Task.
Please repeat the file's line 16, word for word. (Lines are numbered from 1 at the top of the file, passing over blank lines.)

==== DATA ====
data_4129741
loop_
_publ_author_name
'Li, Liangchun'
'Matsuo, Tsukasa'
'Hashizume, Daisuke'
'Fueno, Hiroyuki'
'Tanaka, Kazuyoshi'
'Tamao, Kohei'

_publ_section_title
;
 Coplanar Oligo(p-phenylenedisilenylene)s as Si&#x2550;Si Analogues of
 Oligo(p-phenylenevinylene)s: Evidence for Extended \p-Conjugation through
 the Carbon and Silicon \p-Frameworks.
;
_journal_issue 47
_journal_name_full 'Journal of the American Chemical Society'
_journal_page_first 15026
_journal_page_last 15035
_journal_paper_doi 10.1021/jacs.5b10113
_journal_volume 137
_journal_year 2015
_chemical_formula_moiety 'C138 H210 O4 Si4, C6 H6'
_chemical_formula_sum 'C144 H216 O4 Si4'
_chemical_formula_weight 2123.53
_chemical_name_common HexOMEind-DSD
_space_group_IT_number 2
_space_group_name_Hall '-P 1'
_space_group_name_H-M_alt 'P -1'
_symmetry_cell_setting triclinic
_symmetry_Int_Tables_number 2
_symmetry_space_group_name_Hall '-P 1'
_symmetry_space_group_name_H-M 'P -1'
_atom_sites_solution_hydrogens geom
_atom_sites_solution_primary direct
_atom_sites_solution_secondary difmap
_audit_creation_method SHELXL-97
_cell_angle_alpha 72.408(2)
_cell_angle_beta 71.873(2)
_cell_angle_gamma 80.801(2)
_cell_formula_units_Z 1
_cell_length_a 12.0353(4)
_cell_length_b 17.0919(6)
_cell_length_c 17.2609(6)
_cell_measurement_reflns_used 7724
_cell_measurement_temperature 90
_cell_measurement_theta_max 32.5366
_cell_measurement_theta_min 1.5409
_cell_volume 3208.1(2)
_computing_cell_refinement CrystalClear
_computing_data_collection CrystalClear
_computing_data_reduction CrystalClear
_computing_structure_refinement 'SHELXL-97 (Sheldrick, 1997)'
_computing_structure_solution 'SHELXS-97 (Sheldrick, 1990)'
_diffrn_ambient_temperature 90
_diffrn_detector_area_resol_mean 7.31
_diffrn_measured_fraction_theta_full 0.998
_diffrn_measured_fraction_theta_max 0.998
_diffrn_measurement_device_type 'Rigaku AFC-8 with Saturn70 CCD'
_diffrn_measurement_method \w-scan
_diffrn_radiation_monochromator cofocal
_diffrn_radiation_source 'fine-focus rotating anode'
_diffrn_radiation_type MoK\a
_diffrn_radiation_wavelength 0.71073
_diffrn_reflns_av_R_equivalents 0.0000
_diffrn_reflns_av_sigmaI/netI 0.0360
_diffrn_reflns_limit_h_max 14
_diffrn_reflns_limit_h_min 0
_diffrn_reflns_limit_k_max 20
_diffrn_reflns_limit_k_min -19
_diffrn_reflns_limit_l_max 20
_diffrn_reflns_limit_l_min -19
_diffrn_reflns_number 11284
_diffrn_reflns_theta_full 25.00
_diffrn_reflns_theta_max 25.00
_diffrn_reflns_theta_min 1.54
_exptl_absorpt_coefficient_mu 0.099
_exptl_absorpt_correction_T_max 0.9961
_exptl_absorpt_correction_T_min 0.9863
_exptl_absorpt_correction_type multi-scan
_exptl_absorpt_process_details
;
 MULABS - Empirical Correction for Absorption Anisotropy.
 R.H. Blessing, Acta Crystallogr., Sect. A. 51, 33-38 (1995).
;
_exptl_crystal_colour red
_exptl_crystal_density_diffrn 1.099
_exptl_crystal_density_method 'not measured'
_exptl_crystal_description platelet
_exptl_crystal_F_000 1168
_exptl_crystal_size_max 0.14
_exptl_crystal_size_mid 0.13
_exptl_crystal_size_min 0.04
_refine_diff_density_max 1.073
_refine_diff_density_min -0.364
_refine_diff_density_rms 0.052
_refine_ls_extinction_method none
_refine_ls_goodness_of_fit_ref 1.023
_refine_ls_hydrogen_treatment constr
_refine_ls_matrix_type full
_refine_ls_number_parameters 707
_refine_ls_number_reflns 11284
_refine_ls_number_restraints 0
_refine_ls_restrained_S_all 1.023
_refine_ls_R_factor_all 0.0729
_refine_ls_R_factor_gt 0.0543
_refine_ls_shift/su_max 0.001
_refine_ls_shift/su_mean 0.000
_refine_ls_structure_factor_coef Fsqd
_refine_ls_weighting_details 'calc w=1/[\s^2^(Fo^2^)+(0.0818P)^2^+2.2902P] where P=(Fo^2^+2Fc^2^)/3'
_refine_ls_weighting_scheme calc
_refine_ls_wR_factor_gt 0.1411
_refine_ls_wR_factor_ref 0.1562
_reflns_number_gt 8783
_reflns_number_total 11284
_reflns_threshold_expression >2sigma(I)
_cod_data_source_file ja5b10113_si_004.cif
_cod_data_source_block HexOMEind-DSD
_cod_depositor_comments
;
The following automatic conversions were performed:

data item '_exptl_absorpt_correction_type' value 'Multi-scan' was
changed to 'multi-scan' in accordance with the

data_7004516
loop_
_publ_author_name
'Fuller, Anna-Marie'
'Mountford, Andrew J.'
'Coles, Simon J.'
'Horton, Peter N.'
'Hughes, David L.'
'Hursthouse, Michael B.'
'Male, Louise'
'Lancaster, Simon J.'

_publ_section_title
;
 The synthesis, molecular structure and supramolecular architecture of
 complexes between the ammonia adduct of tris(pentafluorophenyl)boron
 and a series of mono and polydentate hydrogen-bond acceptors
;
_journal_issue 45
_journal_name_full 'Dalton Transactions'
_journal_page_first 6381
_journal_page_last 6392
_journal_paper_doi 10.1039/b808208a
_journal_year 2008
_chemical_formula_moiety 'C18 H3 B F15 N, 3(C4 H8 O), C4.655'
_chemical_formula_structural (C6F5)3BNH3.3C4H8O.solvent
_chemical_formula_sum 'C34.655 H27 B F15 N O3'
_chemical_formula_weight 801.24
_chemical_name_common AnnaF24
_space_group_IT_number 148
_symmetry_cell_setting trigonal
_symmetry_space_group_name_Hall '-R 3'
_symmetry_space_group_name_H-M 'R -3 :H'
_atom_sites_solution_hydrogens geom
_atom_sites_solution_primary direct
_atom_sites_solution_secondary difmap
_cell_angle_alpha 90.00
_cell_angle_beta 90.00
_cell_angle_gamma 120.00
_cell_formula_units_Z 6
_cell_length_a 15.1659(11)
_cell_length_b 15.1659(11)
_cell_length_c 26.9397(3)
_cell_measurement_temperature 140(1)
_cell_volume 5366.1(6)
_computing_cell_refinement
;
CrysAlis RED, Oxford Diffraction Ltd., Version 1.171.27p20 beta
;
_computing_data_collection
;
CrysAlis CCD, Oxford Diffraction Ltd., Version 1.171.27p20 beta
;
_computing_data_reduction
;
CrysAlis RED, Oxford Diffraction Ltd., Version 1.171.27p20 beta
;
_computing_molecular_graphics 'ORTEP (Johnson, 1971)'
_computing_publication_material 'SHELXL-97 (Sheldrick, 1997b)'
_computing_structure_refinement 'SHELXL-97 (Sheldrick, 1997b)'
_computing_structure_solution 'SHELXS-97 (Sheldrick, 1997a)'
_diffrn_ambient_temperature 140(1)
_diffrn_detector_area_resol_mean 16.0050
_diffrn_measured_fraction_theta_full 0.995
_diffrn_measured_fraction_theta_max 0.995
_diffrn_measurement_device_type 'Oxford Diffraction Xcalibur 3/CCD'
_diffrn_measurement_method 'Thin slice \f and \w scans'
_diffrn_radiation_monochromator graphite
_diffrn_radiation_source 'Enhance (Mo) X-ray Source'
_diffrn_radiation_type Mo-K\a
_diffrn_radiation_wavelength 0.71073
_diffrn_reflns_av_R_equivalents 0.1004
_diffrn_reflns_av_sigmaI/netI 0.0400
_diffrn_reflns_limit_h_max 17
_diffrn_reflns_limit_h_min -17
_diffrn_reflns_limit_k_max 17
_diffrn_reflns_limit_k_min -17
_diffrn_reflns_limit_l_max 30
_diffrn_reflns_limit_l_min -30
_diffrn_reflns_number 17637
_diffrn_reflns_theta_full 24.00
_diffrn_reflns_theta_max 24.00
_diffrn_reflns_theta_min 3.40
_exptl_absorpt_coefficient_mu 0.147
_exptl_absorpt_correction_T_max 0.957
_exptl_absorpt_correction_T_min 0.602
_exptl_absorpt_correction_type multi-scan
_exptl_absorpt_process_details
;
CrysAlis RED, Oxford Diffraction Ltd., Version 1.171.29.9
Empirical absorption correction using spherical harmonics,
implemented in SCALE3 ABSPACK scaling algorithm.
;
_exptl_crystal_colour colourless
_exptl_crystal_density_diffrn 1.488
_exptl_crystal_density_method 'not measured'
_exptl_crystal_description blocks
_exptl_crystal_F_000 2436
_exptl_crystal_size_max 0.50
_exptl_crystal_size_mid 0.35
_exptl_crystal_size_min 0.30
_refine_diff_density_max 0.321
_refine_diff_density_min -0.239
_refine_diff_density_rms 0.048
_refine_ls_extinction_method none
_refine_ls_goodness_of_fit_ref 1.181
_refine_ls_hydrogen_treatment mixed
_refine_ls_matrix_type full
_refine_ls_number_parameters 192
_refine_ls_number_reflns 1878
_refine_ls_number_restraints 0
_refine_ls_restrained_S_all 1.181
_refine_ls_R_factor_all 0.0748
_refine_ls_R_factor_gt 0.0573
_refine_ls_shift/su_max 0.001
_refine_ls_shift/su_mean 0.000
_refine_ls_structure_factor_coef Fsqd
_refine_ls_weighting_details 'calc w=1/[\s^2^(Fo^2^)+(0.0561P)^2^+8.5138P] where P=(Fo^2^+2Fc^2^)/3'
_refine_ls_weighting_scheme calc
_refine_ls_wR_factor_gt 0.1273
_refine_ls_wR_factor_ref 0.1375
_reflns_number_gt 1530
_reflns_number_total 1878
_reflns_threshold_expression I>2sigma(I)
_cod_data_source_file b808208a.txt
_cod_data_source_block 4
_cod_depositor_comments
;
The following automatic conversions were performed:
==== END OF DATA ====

_journal_issue 47